The word, "agelast," is from Rabelais, who's masterpiece I've never been able to finish, (I shall have to try again, someday,) by way of George Meredith's An Essay on Comedy, which I've just barely read. The word is meant for those who can not be made to laugh. Working in retail, this is a condition with which I am familiar. There are always people who do not laugh, or even smile, when one thinks they ought. When this happens to me with a customer of the bookstore where I work, it seems safest to assume responsibility for the failure. Usually, I have mistaken expedience for rapport. All that was wanted was information, thank you very much, not chat. I have overstepped. I have been, as they say, "too familiar." What this actually means, more often than not, is that I have misjudged my interlocutor's interests, and or motivations, based on the title or titles requested, on the assumption of a familiarity with, or an irony in the selection of, a book. Such assumptions are not safe.
A request, for instance, to be shown our selection of books on marijuana does not always imply a relaxed attitude to illegal drugs. The customer making such a request, in my experience, may be the mildly altered dope fiend he appears to be, but alternately he may be a parent sleepless with worry. This has happened to me. A well dressed woman smiling as she asks for a recommendation of the best instructional materials on raising chickens in an urban setting, may be desperately anxious to start a new career, having just lost her husband, her job and her sense of proportion. That happened to me too. Best not to judge, joke or assume.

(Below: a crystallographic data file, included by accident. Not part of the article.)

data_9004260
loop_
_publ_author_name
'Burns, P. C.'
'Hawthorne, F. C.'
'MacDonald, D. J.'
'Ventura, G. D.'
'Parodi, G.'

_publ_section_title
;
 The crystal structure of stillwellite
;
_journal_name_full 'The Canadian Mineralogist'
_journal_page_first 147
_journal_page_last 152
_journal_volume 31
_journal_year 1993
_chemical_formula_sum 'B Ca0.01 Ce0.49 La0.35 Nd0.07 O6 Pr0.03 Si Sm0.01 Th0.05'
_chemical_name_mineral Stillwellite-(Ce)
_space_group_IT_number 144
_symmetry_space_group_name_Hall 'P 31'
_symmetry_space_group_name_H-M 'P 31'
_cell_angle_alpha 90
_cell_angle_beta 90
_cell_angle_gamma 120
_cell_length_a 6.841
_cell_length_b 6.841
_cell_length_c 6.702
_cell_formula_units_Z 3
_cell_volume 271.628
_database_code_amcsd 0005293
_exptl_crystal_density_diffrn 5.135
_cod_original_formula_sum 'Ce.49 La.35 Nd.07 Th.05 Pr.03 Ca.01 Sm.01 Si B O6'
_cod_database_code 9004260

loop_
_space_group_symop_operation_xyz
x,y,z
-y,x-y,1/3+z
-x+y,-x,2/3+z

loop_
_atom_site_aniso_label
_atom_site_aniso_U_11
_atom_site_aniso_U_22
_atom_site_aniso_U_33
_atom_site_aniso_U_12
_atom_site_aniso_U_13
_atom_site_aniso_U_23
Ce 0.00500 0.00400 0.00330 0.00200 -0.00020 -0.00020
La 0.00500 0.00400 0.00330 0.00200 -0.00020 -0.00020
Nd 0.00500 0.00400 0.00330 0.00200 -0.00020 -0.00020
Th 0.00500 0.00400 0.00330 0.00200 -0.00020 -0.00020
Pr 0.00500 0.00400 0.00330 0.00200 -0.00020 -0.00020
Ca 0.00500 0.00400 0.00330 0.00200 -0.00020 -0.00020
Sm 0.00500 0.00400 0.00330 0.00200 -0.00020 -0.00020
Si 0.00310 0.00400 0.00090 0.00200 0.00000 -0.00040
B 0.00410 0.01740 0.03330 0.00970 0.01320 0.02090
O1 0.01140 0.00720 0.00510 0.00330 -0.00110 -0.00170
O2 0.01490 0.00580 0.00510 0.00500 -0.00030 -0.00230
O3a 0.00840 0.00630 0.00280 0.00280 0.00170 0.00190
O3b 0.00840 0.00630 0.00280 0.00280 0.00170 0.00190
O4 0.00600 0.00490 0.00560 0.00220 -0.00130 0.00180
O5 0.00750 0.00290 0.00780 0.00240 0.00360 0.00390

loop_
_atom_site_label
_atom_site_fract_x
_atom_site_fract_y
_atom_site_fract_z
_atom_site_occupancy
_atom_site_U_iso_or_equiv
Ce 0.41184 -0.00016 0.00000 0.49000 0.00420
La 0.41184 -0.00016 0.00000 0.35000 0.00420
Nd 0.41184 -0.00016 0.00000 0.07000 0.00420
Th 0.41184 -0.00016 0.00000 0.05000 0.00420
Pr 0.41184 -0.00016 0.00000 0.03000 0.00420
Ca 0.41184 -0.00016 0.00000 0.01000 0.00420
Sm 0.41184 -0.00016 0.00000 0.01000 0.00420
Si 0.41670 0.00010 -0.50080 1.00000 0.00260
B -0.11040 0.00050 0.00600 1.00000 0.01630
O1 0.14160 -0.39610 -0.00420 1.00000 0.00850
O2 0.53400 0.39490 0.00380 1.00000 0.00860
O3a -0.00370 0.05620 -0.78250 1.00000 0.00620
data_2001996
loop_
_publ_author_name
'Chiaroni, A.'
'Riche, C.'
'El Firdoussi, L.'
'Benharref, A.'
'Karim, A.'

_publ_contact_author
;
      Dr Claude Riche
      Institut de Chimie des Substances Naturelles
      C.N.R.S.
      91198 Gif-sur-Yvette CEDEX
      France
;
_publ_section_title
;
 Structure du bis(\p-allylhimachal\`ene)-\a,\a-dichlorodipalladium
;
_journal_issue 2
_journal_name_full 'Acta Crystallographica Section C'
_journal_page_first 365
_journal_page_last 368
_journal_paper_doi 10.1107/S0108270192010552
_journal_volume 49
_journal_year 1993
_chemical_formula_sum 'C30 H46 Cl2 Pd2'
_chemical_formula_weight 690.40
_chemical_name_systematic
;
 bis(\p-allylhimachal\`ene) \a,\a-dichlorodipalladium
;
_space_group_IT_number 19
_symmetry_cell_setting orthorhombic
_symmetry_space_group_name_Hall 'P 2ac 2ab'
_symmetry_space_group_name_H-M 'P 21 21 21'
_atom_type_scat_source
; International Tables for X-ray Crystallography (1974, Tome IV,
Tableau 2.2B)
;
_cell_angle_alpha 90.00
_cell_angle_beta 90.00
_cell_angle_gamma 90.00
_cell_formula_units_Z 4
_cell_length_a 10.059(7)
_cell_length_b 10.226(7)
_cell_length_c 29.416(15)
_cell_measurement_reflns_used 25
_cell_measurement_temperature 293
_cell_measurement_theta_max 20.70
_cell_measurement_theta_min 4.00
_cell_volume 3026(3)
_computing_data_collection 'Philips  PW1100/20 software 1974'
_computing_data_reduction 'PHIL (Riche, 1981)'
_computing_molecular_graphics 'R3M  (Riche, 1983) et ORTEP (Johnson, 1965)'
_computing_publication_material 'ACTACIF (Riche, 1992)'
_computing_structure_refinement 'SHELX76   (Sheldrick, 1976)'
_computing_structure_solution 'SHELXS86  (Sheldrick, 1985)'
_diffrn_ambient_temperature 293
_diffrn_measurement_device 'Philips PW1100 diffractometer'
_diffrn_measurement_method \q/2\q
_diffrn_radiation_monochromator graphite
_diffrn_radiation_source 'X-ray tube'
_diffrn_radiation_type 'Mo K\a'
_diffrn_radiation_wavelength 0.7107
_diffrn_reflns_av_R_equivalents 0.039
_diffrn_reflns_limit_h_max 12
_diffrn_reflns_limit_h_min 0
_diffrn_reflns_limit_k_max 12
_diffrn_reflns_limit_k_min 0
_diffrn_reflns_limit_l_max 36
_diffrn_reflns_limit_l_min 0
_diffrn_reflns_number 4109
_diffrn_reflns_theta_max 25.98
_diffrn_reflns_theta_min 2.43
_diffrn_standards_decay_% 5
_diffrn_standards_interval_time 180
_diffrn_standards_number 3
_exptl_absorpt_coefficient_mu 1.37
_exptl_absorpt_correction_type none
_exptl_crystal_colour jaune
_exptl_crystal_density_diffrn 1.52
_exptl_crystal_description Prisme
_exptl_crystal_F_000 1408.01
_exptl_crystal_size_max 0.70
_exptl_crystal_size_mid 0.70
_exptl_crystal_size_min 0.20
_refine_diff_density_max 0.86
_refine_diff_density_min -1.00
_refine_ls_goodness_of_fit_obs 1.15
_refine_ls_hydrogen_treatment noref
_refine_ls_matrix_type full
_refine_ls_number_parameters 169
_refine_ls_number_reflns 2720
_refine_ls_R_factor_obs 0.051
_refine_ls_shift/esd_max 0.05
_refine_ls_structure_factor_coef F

But then Rabelais, I assume, was not describing such circumstantial unhappiness, but rather a category of person; an unfortunate who not only does not find me funny, but who finds nothing funny. Such a misfortune, as Rabelais seems to have suggested, if permanent, does not limit the individual's humanity, so much as translate the sufferer out of the human race. There are certainly people who miss the joke, or who laugh at unfortunate things, or who haven't laughed in ages. There are certainly people I find less than amusing, often as not because I am unable to amuse them, but I always assume the fault to be mine, or the cause circumstantial, if not me. I can not quite accept the existence of the entirely humorless human being, the "agelast," all anecdotal evidence to the contrary. Depression, piety, unhappiness, insanity, any or all of these might seem sufficient to sap humor to a nullity. I've know disappointment, and religion, to make unbearable otherwise presumably decent people. I'm thinking of one bitter, burned out old hag of an algebra teacher in my junior high school who had made her classroom a Hell for me. I remember my shock, on coming across her unexpectedly in the hallway one day, laughing with a colleague. Cackling might be the better word, but still. I was shocked to overhear, as I passed unnoticed by, that they were discussing a student. Not me, you understand, but still. A Presbyterian minister, the father of a childhood acquaintance, and a man of such epic dullness, in church and out, as to make him a person of unparalleled piousness, so far as I was then concerned, once told me a joke that was slightly off color for a boy of my age. At least, it must have been a joke, as he laughed having said it. I certainly didn't. Something to do with women in summer dresses being a distraction when seen from the pulpit. When I did not so much as smile at his quip, he immediately reverted to type and quoted something vile from Genesis, before marching saintly away. The gesture of the joke had been friendly, I now think, if his audience completely misjudged, but at the time, I found the joke embarrassing and the minister a hypocrite, and a little sinister. Still do, actually. Neither of these ugly instances of people I found humorless even as they manifested their amusement proves or disproves a thing, beyond my own understandable failure of sympathy as a child when confronted with the inexplicable complexity of unsympathetic adult personalities. I only mean to suggest, in referencing them here, that neither is it safe to assume that even the worst people may not find something in life laughable.